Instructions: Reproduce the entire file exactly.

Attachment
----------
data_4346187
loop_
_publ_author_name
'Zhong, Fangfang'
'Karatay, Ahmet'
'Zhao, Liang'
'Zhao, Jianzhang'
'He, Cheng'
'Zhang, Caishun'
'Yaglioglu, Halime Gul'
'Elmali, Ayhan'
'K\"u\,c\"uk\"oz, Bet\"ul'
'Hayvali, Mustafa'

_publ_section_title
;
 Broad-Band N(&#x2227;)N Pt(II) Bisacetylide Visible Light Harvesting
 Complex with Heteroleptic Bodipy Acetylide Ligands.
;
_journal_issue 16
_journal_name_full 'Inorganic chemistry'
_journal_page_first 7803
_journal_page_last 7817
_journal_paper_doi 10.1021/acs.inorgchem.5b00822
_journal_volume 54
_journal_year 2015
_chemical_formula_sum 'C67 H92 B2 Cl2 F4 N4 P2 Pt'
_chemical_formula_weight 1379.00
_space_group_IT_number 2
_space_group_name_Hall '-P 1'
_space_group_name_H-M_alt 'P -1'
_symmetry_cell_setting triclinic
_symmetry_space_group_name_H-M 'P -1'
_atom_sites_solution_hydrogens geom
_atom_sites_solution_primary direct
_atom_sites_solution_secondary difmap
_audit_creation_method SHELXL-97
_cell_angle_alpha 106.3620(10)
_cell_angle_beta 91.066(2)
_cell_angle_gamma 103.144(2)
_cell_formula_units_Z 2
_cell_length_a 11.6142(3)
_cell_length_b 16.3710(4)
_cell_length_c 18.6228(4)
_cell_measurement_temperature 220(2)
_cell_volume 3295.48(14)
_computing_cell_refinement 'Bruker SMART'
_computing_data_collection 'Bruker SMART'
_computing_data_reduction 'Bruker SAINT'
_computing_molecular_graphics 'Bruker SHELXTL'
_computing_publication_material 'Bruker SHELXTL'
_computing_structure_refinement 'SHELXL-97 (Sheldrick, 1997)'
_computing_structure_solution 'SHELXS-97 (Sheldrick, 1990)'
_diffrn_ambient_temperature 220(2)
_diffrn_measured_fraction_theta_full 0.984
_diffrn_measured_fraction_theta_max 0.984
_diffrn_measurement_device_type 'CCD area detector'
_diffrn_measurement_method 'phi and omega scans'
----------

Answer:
data_4346187
loop_
_publ_author_name
'Zhong, Fangfang'
'Karatay, Ahmet'
'Zhao, Liang'
'Zhao, Jianzhang'
'He, Cheng'
'Zhang, Caishun'
'Yaglioglu, Halime Gul'
'Elmali, Ayhan'
'K\"u\,c\"uk\"oz, Bet\"ul'
'Hayvali, Mustafa'

_publ_section_title
;
 Broad-Band N(&#x2227;)N Pt(II) Bisacetylide Visible Light Harvesting
 Complex with Heteroleptic Bodipy Acetylide Ligands.
;
_journal_issue 16
_journal_name_full 'Inorganic chemistry'
_journal_page_first 7803
_journal_page_last 7817
_journal_paper_doi 10.1021/acs.inorgchem.5b00822
_journal_volume 54
_journal_year 2015
_chemical_formula_sum 'C67 H92 B2 Cl2 F4 N4 P2 Pt'
_chemical_formula_weight 1379.00
_space_group_IT_number 2
_space_group_name_Hall '-P 1'
_space_group_name_H-M_alt 'P -1'
_symmetry_cell_setting triclinic
_symmetry_space_group_name_H-M 'P -1'
_atom_sites_solution_hydrogens geom
_atom_sites_solution_primary direct
_atom_sites_solution_secondary difmap
_audit_creation_method SHELXL-97
_cell_angle_alpha 106.3620(10)
_cell_angle_beta 91.066(2)
_cell_angle_gamma 103.144(2)
_cell_formula_units_Z 2
_cell_length_a 11.6142(3)
_cell_length_b 16.3710(4)
_cell_length_c 18.6228(4)
_cell_measurement_temperature 220(2)
_cell_volume 3295.48(14)
_computing_cell_refinement 'Bruker SMART'
_computing_data_collection 'Bruker SMART'
_computing_data_reduction 'Bruker SAINT'
_computing_molecular_graphics 'Bruker SHELXTL'
_computing_publication_material 'Bruker SHELXTL'
_computing_structure_refinement 'SHELXL-97 (Sheldrick, 1997)'
_computing_structure_solution 'SHELXS-97 (Sheldrick, 1990)'
_diffrn_ambient_temperature 220(2)
_diffrn_measured_fraction_theta_full 0.984
_diffrn_measured_fraction_theta_max 0.984
_diffrn_measurement_device_type 'CCD area detector'
_diffrn_measurement_method 'phi and omega scans'